PEOPLE: Nele’s long journey

Merewairita Nele with her certificate from the Makoi Women’s Vocational Training Centre last week. Picture: ANA MADIGIBULI

Tavuya Village in Dreketi, Rewa, is considered one of the remote villages in the Rewa delta.

To get there you either have to travel by small wooden boats or take a gruelling one hour walk through mangroves, a route frequently travelled by villagers living within those parts.

One of those individuals is Merewairita Nele, who travels that route daily in order to get to her classes. Nele, 28, travels from Tavuya Village to Makoi Women’s Vocational Training Centre in Nasinu to attend her sewing classes.

Faced with the uncertainties of life, Nele strives to attain a certificate in sewing through a course offered at the centre. She hails from Nawaisomo Village in Beqa and ended up in Tavuya Village through marriage.

At Tavuya, Nele knew she had to stand on her own two feet and push beyond her circumstances. She found out about the training sessions and signed up immediately to join.

Now Nele committed herself to catching a punt ride through the Rewa tributaries early mornings or sometimes travelling on foot under the sun’s scorching heat to get to her destination. When relaying her story to this newspaper, Nele was emotional talking about sacrifices of getting to the centre.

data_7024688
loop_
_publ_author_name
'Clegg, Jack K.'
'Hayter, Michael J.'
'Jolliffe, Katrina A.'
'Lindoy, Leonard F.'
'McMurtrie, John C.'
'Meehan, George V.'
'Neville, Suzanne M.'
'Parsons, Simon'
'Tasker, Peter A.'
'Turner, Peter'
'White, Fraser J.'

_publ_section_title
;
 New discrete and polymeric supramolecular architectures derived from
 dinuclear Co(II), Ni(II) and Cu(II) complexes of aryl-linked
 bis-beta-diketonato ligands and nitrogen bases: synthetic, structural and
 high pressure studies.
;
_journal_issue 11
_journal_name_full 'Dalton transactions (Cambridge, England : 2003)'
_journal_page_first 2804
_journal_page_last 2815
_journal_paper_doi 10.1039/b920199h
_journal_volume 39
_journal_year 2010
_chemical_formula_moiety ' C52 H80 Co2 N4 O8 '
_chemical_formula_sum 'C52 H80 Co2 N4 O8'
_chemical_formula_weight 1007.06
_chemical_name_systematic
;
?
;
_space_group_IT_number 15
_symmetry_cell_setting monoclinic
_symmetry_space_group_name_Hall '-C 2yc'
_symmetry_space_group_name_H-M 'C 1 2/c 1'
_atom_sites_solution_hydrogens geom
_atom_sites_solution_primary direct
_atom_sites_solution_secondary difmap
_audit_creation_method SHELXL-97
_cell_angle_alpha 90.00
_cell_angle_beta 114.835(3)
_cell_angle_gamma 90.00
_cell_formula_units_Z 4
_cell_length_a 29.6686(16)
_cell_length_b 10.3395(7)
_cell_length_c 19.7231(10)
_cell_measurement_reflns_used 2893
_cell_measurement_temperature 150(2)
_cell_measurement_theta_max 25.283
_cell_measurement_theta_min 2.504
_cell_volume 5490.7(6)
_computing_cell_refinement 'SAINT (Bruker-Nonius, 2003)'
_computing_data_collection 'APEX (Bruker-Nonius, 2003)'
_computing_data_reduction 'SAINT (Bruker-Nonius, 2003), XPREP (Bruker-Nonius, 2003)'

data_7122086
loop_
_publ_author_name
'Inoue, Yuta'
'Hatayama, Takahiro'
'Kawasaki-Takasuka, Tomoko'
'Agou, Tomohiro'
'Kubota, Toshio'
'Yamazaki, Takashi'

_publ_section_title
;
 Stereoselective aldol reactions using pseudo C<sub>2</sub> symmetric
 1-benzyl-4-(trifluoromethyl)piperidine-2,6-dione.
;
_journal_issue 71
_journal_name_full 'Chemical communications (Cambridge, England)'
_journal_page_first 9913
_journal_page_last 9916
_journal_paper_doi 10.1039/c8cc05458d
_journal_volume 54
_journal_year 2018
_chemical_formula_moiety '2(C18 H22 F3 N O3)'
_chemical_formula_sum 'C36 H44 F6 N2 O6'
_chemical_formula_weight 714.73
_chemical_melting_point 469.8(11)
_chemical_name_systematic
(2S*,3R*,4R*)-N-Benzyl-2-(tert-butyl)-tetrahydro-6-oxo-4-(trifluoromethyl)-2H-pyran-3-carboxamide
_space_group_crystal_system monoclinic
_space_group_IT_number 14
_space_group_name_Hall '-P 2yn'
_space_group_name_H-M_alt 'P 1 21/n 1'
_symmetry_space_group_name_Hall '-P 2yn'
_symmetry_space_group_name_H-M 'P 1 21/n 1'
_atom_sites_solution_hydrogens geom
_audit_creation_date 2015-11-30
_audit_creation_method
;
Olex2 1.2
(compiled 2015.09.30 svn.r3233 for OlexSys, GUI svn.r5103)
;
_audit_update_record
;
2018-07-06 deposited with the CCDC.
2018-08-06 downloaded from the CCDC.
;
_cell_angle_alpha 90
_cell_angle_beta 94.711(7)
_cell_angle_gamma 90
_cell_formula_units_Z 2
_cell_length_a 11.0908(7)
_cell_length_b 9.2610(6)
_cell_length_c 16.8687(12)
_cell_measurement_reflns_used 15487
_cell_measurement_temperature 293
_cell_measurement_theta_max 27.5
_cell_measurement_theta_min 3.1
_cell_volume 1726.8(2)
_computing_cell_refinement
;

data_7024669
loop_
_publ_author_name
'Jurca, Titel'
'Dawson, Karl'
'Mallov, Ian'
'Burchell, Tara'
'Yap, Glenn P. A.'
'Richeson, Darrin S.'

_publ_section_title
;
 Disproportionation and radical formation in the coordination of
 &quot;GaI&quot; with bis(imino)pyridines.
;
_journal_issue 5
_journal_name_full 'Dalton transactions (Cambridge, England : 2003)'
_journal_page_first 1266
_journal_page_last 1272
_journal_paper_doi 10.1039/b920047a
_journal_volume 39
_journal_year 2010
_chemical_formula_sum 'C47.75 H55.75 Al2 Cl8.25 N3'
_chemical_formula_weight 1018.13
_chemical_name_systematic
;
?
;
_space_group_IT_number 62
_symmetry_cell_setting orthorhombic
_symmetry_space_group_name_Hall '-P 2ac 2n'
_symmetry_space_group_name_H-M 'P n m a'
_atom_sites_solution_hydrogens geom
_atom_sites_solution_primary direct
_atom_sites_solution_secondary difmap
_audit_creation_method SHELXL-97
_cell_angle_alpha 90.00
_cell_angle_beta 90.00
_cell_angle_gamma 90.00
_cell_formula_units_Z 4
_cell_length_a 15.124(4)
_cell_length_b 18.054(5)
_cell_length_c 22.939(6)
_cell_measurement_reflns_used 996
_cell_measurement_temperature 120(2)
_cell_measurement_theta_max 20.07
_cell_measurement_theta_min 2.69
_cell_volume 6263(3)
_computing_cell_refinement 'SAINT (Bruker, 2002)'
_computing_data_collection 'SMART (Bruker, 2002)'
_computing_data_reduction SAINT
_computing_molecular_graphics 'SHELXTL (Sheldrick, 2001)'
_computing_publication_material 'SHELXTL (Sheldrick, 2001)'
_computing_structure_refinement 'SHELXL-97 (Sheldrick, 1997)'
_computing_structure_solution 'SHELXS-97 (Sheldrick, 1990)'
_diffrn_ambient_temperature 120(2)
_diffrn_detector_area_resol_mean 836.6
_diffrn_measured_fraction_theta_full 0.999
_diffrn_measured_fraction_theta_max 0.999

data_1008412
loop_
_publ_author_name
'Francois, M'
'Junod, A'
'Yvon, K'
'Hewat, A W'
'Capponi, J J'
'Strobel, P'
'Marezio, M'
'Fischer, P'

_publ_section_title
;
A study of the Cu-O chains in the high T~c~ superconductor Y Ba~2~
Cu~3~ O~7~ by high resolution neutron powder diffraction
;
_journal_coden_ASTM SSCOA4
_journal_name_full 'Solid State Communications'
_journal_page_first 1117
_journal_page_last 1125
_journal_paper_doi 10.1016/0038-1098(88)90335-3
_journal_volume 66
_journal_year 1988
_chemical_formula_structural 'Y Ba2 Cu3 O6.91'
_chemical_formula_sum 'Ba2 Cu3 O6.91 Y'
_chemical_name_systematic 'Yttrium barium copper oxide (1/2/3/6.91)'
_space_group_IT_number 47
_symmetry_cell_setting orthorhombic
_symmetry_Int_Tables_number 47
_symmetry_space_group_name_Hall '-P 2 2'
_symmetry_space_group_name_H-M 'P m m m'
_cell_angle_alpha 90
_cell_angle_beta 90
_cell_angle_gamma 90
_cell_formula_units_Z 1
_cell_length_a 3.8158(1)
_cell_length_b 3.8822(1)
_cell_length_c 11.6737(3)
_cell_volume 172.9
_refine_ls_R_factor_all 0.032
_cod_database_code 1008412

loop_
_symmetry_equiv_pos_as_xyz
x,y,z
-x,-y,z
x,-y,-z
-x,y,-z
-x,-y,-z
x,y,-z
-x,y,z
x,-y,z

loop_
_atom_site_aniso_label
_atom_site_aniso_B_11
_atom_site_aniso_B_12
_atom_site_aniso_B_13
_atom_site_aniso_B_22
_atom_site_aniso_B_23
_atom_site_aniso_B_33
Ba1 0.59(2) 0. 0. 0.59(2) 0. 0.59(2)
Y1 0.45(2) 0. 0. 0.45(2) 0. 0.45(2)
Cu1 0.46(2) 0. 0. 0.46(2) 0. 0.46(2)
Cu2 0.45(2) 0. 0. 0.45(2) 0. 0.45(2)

“I was married at a very young age and it didn’t last because of difficulties that arose in our family life,” she said.

“Even with the struggles I didn’t give up. I kept trying to find means to sustain myself.

“I learned about the sewing course offered at the centre through Facebook and right away applied for the course. I was fortunate to have been accepted by the centre.”

Even with the good news of being accepted at the centre, Nele’s first challenge was coming to terms with the difficult long-distance travel.

“Life was tough, I didn’t have enough to cater for the two months travel expenses.

“Whenever there was a high tide, I’d travel 20 minutes by boat to get to Nasali landing and when it was low tide I would walk for about 8km to reach the landing.

“Sometimes I would walk an extra 2km to the next stage if I didn’t have enough money available in my purse. So it was a great deal for me attending classes at the centre.

“Despite this challenge I was determined to successfully complete the training as the opportunity was far greater than my difficulties.

“Looking back at the hard times, the struggles I went through in the past has made me realise that life is not about falling down and giving up, but about achieving and pushing ourselves beyond the limitations.”

Ms Nele was among the 63 women who graduated from the centre last week.

She hopes to earn a decent income from sewing and help support her family financially.

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